Hand Hygiene

The single most important activity you can do to minimise the risk of spreading disease, yet hand hygiene audits undertaken within healthcare, indicated that healthcare workers do not decontaminate their hands often enough and their technique is often poor.

Intrinsic Training offer our advice and guidance visits to support you in ensuring good practice is in place and being used. We would complete infection control training and hand hygiene audits to demonstrate how robust the hand hygiene practice is on site.

Hand Hygiene MUST Take Place:

  • At the start of the shift.
  • On entering/leaving any clinical/healthcare setting.
  • Ahead of contact with susceptible areas on patients, e.g. wounds, burns, intravascular insertion sites.
  • Prior to starting invasive procedures, i.e. where natural defences against infection are  breached.
  • In advance of handling food or medicines.
  • After hands have been contaminated, e.g. contact with body fluids, soiled linen or equipment.
  • Having removed gloves, as hands may be contaminated on their removal and the skin will have chemical residue from accelerators used during manufacture of gloves.
  • Following use of the toilet or assisting patients with toileting or hygiene needs.

Before You Start:

  • Keep nails short, clean and natural.
  • Nail extensions and nail varnish must not be worn as they harbour micro-organisms and deter effective hand washing.

In the Clinical Setting

  • Be bare below the elbows: remove hand and wrist jewellery, watches and wear short sleeves.

Hands Must be Washed with Soap and Water When:

  • Visibly soiled.
  • Completed use and the removal of gloves.
  • When finishing the care of a patient with sickness and diarrhoea.
  • Completing contact with a patient requiring source isolation precautions or their environment

Hand Sanitisers Offer a Highly Effective Practical Alternative to Soap and Water.  Hand sanitisers can be used if:

  • Your hands are visibly clean.
  • You have not had contact with blood or body fluids.
  • Had no contact with a patient requiring source isolation.

To maximise hand hygiene disinfect your hands with a hand sanitiser, put a measured dose of foam in your palm and then following the six steps of hand hygiene until your hands are dry. In 2004, the national ‘clean your hands campaign’ stated that hand sanitiser must be made available at ‘point of care’ in all primary and secondary care settings.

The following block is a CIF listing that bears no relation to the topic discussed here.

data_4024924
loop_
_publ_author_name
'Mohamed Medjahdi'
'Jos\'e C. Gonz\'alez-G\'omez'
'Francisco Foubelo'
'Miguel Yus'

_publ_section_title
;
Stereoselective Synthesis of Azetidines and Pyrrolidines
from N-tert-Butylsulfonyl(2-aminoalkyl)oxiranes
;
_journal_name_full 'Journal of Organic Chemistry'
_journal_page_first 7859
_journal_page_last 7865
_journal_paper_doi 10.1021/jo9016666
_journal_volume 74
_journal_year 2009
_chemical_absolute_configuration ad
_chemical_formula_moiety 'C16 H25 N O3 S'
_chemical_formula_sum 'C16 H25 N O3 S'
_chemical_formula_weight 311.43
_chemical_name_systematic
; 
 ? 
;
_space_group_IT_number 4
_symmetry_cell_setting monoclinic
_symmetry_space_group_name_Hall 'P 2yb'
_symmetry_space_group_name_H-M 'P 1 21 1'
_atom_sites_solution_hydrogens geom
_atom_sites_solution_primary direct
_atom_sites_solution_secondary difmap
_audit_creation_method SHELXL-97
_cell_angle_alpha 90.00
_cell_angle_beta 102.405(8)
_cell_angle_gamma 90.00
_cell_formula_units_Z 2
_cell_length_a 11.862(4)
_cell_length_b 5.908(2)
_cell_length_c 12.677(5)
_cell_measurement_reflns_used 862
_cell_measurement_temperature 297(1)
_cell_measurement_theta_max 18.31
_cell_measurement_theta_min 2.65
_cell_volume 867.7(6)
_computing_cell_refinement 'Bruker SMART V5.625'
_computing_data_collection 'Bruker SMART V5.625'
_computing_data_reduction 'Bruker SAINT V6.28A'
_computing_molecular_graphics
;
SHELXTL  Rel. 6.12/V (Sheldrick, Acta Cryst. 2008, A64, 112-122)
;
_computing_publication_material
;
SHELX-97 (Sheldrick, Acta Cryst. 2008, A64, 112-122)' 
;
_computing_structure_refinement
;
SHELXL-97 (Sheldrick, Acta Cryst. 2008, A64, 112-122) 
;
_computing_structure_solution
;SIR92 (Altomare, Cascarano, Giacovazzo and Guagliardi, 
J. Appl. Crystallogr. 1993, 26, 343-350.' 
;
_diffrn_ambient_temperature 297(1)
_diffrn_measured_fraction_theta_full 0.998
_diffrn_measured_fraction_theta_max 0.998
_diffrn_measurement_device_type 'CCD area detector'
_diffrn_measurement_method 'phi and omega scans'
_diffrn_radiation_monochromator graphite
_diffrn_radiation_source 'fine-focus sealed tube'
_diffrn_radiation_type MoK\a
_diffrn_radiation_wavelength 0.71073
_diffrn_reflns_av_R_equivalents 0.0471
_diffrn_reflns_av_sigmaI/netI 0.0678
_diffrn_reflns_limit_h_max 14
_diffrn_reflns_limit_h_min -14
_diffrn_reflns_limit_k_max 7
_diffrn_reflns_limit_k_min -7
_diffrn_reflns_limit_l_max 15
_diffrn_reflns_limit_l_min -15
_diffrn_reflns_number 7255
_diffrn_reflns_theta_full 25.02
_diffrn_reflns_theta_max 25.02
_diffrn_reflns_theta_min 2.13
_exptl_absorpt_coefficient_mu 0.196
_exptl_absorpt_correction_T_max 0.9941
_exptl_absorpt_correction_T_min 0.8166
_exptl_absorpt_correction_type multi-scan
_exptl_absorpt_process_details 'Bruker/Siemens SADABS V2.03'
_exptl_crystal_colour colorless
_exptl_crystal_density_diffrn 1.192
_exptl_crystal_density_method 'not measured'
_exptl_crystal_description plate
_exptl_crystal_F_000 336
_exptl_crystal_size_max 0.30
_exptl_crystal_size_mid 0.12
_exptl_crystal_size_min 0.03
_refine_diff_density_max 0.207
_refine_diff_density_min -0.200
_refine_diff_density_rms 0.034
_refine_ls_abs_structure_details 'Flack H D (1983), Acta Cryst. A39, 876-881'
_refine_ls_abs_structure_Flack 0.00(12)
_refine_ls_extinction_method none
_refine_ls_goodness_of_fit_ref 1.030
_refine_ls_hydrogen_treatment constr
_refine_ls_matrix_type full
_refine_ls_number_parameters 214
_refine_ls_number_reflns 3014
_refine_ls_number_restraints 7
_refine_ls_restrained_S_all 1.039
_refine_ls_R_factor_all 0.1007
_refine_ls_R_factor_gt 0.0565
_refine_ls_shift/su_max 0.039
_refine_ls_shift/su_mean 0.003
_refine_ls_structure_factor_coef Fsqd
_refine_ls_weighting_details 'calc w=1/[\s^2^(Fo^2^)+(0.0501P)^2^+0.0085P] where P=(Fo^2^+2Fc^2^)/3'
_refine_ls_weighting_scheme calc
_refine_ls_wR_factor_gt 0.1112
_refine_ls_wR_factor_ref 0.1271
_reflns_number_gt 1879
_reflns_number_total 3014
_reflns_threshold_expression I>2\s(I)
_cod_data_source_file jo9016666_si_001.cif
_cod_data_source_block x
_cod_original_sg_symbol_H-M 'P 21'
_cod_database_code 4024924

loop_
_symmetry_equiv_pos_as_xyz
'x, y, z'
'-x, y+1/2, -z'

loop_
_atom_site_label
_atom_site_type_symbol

N.B. Hand sanitisers are not effective against C.difficile, so it is essential that staff wash their hands with soap and water if they have been in contact with a patient either confirmed or suspected as having C.difficile infection.

Caring for Your Hands

  • Always ensure your hands are dried properly.
  • Use hand cream regularly.

How to Wash Wands Using the Six Steps of Hand Hygiene:

• Wet hands before applying the soap.
• Apply a measured dose of soap (1 pump) to wet hands, ensuring that it comes into contact with all surfaces of the hand and up to the wrists.
• Use the six steps of hand hygiene for a minimum of 15 seconds.
• Rinse hands. then dry thoroughly.

 

The five moments for hand hygiene is an approach developed by the World Health Organisation (WHO) in 2009 to identify the critical moments during patient care when staff need to clean their hands in order to prevent the transmission of microbes that can cause healthcare associated infections (HCAI).

 

The five moments for hand hygiene is an approach developed by the World Health Organisation (WHO) in 2009 to identify the critical moments during patient care when staff need to clean their hands in order to prevent the transmission of microbes that can cause healthcare associated infections (HCAI).

Patient Zone

The area where the five moments of hand hygiene must be considered is the patient zone.

Hand Hygiene – The single most important activity you can do to minimise the risk of spreading disease. To disinfect your hands with a hand sanitiser, put a measured dose of foam in your palm and then following the six steps of hand hygiene until your hands are dry. In 2004, the national ‘clean your hands campaign’ stated that hand sanitiser must be made available at ‘point of care’ in all primary and secondary care settings.                                                   

The Five Moments Apply Whenever the Patient Zone is Entered:

  • The patient zone is an area in the immediate vicinity of the patient where care is provided.
  • In any area where care provided. The patient zone is put in place when the patient is assigned to, or resides in a designated area where care is provided.
  • When an area has been dedicated to a patient, the patient zone will exist-even if the patient is not there and will only cease to exist once the area has been vacated and cleaned.
  • Equipment should be considered part of the patient zone once it has been used at the point of care as equipment will become colonised with the flora of the patient and may remain colonised until decontaminated that is used in the patient zone.

Hand hygiene – the single most important activity you can do to minimise the risk of spreading disease.

Useful Website:

For further information please refer to  www.npsa.nhs.uk/cleanyourhands